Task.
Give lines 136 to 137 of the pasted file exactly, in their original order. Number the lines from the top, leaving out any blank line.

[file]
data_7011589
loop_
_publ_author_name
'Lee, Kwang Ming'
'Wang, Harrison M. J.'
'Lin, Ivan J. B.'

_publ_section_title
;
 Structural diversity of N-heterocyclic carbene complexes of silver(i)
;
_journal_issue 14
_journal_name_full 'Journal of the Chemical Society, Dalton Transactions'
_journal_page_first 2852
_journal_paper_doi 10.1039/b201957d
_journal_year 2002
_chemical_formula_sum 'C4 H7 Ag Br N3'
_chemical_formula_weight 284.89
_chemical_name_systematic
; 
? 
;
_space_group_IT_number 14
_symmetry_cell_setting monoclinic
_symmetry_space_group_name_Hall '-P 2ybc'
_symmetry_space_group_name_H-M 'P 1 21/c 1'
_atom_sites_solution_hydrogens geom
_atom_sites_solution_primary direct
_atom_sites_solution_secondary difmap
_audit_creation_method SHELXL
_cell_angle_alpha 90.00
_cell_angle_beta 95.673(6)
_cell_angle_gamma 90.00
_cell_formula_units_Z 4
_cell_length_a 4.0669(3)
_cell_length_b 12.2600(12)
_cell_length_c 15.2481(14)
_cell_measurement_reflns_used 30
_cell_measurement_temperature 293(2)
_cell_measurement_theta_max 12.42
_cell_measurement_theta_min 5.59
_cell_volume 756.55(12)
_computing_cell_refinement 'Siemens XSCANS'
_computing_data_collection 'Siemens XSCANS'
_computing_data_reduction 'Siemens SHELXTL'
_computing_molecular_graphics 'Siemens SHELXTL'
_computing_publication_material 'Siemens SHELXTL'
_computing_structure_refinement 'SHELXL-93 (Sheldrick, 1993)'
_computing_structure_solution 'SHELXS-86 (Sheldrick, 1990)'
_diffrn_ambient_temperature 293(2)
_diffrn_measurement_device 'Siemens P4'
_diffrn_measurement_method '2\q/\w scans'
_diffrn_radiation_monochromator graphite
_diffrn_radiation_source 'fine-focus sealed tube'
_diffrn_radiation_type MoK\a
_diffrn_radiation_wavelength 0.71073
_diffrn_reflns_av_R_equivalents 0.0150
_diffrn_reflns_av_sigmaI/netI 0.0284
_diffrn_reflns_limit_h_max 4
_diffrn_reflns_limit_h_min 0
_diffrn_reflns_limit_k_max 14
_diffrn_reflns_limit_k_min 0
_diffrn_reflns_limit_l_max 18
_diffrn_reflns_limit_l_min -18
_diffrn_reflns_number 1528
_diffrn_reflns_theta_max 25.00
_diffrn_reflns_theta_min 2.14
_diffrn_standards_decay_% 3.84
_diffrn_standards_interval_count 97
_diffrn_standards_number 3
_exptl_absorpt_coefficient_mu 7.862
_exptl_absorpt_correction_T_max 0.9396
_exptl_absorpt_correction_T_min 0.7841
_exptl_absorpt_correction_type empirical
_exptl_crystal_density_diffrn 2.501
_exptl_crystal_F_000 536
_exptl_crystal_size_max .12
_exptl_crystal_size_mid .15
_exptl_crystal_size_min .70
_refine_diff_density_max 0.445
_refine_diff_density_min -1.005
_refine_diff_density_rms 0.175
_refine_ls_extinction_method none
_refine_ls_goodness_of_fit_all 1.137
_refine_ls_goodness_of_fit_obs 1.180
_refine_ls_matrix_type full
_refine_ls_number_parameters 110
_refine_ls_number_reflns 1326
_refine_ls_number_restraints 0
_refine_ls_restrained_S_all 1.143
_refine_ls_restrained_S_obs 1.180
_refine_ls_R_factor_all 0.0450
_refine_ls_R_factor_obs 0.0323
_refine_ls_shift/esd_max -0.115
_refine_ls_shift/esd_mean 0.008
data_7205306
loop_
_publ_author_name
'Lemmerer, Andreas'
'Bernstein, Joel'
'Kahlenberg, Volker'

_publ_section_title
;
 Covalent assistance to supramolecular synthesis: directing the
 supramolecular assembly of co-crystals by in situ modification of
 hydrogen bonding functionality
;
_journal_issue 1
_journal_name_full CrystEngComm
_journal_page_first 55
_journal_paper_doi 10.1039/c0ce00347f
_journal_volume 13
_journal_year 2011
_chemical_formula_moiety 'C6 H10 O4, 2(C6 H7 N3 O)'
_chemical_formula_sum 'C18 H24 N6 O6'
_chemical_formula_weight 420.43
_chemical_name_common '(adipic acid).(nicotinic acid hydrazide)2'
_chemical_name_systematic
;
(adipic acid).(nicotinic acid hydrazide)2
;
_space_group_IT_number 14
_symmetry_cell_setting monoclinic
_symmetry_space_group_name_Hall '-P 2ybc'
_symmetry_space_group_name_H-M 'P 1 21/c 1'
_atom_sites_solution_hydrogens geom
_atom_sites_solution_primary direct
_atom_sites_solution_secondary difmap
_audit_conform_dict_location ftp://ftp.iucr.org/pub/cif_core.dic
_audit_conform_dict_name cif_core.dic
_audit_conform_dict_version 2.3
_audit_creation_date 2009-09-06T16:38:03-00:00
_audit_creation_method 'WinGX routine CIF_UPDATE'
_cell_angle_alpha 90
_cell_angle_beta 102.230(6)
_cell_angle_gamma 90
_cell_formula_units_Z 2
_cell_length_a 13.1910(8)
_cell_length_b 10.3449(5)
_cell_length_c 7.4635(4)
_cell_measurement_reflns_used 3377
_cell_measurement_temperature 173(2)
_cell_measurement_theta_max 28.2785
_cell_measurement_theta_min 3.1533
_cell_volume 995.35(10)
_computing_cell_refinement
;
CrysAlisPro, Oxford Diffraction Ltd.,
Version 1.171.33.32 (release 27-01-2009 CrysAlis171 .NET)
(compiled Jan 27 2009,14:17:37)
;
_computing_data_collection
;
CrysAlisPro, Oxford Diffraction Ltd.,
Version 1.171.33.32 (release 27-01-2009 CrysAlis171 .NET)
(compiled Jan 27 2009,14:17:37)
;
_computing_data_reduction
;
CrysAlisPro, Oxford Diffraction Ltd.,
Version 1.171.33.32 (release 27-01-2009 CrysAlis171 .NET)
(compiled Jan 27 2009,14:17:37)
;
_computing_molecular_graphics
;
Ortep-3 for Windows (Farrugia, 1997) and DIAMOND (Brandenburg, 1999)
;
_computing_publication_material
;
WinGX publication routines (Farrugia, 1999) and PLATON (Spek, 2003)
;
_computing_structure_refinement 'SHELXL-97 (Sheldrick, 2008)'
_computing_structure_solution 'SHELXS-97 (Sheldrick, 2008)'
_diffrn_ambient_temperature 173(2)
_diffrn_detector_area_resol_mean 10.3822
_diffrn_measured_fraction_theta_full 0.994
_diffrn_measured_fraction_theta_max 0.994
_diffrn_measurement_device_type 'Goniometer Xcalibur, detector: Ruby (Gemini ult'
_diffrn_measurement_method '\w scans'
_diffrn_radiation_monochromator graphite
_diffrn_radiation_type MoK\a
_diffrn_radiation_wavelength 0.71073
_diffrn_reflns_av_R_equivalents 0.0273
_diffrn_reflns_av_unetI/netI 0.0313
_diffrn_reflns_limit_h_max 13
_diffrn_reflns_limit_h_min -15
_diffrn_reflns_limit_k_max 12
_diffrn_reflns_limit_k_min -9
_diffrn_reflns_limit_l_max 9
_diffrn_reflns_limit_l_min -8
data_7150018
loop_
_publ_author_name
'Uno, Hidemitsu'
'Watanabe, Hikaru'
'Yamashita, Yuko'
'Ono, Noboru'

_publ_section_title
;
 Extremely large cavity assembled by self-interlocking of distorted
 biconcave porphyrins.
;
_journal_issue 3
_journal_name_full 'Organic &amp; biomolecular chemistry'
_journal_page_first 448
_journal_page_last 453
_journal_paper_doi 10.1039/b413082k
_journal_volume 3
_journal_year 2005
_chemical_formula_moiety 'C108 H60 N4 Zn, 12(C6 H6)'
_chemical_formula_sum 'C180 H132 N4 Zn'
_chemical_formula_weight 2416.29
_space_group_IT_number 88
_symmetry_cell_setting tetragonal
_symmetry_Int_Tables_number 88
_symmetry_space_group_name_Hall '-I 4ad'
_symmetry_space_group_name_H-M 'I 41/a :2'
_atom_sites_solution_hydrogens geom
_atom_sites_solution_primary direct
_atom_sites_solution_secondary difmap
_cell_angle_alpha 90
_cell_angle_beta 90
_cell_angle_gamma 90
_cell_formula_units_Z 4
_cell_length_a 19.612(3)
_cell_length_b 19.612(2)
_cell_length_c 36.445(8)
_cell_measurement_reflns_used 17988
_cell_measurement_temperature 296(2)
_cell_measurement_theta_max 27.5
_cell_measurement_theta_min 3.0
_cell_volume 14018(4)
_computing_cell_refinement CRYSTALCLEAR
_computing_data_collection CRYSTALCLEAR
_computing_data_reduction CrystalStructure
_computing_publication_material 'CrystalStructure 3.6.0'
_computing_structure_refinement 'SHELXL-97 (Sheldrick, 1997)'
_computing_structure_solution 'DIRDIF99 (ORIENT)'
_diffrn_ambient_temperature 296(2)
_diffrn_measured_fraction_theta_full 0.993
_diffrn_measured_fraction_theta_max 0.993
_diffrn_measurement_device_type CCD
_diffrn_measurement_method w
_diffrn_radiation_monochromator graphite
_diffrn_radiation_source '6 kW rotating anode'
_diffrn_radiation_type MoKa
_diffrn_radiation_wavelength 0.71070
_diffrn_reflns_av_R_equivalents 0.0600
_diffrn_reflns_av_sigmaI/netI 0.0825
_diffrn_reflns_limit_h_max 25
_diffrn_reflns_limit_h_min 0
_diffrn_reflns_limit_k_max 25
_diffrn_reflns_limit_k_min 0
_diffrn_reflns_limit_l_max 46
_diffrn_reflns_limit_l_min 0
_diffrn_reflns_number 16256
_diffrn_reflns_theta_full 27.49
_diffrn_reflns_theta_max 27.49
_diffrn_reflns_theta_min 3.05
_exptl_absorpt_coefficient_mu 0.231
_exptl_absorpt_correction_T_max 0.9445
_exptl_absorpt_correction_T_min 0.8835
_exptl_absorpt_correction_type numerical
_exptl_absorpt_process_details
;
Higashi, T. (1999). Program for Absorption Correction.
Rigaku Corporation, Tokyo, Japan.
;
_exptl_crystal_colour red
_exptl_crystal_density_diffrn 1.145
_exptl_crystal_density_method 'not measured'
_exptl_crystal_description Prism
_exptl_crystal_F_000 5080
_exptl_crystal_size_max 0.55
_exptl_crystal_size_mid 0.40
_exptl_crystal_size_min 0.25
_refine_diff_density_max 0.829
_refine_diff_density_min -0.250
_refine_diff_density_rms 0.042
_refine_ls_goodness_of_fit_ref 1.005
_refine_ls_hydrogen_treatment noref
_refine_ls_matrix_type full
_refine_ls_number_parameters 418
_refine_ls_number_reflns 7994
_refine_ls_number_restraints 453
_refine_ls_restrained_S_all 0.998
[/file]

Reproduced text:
_cell_formula_units_Z 2
_cell_length_a 13.1910(8)